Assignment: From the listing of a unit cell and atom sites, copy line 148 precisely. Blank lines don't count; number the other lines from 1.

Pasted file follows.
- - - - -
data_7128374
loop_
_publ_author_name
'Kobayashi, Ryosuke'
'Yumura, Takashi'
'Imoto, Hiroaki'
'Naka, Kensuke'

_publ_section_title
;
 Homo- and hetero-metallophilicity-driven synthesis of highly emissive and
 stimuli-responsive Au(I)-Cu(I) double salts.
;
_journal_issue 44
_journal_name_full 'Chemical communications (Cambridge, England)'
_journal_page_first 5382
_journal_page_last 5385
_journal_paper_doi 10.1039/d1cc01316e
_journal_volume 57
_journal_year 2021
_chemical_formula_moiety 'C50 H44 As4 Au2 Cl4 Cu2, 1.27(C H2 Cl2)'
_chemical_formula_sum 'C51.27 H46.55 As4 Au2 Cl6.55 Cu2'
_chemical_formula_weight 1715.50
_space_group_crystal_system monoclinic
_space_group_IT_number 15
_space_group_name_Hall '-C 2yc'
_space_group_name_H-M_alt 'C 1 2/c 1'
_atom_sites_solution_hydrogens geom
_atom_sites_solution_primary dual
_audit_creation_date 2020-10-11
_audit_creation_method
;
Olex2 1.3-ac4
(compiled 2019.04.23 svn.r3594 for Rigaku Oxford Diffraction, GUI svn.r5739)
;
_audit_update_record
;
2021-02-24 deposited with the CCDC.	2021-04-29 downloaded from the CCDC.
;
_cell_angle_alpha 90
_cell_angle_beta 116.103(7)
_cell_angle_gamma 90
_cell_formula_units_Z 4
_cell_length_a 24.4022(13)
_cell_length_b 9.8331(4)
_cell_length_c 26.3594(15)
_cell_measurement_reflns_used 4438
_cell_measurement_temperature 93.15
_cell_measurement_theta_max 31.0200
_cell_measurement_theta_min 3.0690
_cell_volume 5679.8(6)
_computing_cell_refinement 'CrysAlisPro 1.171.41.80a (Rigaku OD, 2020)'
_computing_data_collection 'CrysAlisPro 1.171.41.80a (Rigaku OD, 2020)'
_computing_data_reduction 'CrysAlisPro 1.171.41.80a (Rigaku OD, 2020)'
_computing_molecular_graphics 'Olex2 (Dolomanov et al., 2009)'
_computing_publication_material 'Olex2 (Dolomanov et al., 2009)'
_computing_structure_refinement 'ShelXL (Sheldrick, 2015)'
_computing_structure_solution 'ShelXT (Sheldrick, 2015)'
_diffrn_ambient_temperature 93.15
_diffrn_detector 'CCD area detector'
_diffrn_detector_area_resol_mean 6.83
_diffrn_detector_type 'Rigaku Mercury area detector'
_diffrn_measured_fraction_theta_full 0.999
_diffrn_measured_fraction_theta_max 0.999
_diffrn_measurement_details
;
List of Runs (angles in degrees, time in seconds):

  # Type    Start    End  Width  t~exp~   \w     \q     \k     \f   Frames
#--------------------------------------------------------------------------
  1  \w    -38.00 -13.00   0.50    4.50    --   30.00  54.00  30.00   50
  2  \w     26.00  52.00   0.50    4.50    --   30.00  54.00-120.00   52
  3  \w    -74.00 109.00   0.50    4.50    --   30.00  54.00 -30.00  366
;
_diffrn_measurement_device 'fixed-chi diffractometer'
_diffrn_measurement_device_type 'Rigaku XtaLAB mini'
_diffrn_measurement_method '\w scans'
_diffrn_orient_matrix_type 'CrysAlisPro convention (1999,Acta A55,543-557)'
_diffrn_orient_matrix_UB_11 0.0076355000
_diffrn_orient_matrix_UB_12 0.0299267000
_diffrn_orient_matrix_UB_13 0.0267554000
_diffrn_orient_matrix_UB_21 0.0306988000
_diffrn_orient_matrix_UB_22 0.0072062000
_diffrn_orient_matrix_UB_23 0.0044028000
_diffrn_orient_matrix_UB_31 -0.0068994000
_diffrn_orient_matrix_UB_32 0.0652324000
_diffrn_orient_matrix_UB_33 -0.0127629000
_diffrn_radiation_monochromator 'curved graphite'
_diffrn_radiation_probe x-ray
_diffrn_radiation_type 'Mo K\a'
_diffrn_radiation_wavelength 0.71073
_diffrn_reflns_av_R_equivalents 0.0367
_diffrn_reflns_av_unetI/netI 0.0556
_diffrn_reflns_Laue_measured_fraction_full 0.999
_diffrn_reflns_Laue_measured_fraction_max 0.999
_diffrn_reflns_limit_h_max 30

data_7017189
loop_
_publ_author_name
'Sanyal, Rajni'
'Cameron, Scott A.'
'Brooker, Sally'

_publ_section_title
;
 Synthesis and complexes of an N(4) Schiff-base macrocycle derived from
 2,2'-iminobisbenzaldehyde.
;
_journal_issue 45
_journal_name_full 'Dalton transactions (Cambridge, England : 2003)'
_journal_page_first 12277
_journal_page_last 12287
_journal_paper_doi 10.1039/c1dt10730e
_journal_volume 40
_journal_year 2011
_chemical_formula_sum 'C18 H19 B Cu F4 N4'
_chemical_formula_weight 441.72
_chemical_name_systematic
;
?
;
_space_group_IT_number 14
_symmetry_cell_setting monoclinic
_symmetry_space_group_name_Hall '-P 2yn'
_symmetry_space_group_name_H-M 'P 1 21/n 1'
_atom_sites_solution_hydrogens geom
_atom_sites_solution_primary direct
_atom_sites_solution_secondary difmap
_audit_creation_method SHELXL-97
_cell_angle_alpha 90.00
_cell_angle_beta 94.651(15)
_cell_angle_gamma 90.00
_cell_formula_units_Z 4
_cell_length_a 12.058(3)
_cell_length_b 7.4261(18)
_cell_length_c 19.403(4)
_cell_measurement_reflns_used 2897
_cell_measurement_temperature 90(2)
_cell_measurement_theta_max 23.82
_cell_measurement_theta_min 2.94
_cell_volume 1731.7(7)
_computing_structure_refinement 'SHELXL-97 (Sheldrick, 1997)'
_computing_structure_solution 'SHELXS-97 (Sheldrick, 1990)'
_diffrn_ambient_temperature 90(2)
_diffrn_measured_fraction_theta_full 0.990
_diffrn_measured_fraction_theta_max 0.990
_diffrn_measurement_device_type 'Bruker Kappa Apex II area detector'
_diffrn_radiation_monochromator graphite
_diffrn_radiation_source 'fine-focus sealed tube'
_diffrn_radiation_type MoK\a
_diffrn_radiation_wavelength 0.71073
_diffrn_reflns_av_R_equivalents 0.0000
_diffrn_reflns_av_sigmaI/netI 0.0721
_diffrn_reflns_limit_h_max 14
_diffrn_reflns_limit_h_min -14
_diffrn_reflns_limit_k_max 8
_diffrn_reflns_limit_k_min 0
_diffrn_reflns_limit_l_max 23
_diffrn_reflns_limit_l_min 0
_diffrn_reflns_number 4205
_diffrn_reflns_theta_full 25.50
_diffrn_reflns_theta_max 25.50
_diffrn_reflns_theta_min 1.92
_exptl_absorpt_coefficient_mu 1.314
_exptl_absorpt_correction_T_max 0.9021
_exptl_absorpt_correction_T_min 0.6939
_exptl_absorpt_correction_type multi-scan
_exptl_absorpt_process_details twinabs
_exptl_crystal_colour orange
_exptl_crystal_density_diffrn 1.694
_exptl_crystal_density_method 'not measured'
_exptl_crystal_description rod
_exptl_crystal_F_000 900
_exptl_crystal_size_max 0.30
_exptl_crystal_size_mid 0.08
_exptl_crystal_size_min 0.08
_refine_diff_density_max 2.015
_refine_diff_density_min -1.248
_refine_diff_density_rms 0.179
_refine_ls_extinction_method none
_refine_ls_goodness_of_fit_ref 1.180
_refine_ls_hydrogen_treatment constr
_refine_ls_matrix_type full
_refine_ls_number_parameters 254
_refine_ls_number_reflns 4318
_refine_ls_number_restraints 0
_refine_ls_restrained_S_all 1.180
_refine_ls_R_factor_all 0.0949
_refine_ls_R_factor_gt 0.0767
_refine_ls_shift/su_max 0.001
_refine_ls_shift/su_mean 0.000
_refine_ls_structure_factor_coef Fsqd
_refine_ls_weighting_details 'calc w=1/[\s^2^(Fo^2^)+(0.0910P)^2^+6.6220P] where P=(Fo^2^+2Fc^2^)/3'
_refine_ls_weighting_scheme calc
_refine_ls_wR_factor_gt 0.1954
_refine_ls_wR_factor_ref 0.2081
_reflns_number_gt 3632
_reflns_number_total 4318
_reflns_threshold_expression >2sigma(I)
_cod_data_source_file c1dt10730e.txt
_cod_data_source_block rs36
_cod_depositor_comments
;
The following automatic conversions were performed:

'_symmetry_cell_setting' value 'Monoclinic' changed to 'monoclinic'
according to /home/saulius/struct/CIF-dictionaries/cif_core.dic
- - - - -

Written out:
_diffrn_radiation_wavelength 0.71073